Language, Memory, and Identity in the Middle East: The Case by Franck Salameh

By Franck Salameh

Language reminiscence and identification within the center East differs from conventional sleek center East scholarship in that it reevaluates the photographs and perceptions that specialists-and center Easterners themselves-have normalized and intellectualized in regards to the area, usually with a patronizing rejection of the legitimacy and authenticity of non-Arab heart jap peoples, and a refusal to characteristic the center East's pathologies to explanations outdoor the normal Arab-Israeli and post-colonial paradigms.

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My wrists have rubbed, in turn, against the caresses of silk, the chafing of wool, the gold of princes and the chains of slaves. My fingers have parted a thousand veils, my lips have made a thousand virgins blush, and my eyes have seen cities die and empires collapse. From my mouth you will hear Arabic, Turkish, Castilian, Berber, Hebrew, Latin and Italian vulgari, because all tongues and all prayers belong to me. But I belong to none of them. ” Not unlike his Lebanese author, the supposedly Muslim Arab North African Moorish European Catholic, was neither Arab, nor African, nor even European, but rather a composite cosmopolitan polyglot, who was intimately familiar with the cultures and ways of Europeans and Arabs alike, and who wielded Arabic, Hebrew, Turkish, Berber, Latin, and its French, Spanish, and Italian vernaculars, with the ease and affection of a native.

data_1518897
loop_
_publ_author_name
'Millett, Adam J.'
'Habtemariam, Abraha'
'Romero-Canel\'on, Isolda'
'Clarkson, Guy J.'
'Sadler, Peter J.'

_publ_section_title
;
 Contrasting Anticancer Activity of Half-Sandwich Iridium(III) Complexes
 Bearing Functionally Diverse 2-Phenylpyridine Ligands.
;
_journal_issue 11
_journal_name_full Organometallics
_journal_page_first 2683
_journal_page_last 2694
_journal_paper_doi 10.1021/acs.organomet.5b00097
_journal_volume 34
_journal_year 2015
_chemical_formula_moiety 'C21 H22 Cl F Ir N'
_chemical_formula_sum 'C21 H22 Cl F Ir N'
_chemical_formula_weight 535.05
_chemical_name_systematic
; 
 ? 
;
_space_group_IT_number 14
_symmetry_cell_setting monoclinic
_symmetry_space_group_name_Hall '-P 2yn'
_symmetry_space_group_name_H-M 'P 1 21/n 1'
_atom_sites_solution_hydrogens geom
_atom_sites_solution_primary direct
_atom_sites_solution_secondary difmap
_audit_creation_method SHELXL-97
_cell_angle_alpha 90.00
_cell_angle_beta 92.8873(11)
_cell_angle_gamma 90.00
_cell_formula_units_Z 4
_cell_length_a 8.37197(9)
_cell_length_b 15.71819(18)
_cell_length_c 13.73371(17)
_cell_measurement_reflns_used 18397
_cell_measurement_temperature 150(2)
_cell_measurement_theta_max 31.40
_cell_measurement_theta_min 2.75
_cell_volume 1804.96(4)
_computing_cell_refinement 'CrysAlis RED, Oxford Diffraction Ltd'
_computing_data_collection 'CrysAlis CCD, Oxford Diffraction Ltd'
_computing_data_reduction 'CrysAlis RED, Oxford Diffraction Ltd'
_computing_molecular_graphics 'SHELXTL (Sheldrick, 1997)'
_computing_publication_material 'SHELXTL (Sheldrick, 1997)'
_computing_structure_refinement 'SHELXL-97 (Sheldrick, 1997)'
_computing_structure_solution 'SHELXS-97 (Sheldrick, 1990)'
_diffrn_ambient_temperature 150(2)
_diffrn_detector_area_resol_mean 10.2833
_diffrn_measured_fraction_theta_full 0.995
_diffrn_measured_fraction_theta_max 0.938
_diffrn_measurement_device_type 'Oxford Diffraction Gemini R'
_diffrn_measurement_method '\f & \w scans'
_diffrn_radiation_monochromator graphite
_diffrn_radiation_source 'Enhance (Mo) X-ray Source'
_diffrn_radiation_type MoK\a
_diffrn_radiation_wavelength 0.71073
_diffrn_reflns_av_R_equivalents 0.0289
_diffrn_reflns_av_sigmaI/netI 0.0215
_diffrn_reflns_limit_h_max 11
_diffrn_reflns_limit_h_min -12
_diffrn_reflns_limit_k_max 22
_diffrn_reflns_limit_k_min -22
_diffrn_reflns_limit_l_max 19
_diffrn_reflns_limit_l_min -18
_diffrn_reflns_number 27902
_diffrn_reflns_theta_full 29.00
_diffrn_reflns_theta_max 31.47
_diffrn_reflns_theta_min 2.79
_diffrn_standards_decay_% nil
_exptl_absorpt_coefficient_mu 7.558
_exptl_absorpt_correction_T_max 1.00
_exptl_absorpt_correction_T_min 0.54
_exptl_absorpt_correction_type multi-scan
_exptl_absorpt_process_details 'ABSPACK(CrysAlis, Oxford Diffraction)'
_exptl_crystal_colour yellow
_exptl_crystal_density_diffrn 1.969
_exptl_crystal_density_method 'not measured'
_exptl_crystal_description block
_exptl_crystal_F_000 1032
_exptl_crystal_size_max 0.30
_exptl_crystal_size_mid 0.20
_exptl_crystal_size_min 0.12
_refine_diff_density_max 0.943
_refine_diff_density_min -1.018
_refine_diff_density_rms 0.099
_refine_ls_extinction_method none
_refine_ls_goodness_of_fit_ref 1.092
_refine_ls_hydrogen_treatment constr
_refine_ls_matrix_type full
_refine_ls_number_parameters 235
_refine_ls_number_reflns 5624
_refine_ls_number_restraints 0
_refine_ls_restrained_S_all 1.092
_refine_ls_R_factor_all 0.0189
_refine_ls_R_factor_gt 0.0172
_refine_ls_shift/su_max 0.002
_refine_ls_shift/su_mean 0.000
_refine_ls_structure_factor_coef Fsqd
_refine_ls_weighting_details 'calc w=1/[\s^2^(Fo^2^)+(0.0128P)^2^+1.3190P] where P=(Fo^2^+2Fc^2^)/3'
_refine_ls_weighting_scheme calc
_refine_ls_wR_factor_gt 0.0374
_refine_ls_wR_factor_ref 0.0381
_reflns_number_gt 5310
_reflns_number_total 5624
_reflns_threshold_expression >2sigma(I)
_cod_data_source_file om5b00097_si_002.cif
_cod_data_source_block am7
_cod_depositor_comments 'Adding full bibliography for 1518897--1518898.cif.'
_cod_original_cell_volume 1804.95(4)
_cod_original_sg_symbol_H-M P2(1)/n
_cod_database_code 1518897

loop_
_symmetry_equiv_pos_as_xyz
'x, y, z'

If al-Husri advocated a forced Arabness for anyone prattling an idiom resembling Arabic, Michel Aflaq, an apostle of his and cofounder of the Baath Party, promoted outright violence and cruelty against those users of the Arabic language who refused to conform to an overarching Arab identity as postulated by al-Husri. Arab nationalists, Aflaq preached, would be foolish to condone the national and cultural claims of others who renounce the Arabness offered to them. He was brutally honest in his justification of violence and physical punishment against those users of Arabic who rejected their imputed Arabness.

45 These imageries of roads, seas, and mountains—perpetuity, rootedness, and everlasting fluidity and movement—are of paramount importance to someone as physically, affectively, and intellectually invested in the Mediterranean and Mediterranean culture as Maalouf. 46 For millennia, “the peoples of the Mediterranean have been shaped not only by the sea [. ”47 This is the predominant theme in Maalouf’s oeuvre, in his conception of identity, and in his perception of the composite nature of the inhabitants of the Mediterranean, Mediterranean Lebanon, and the Levant; perpetuity, diversity, and eternal movement.

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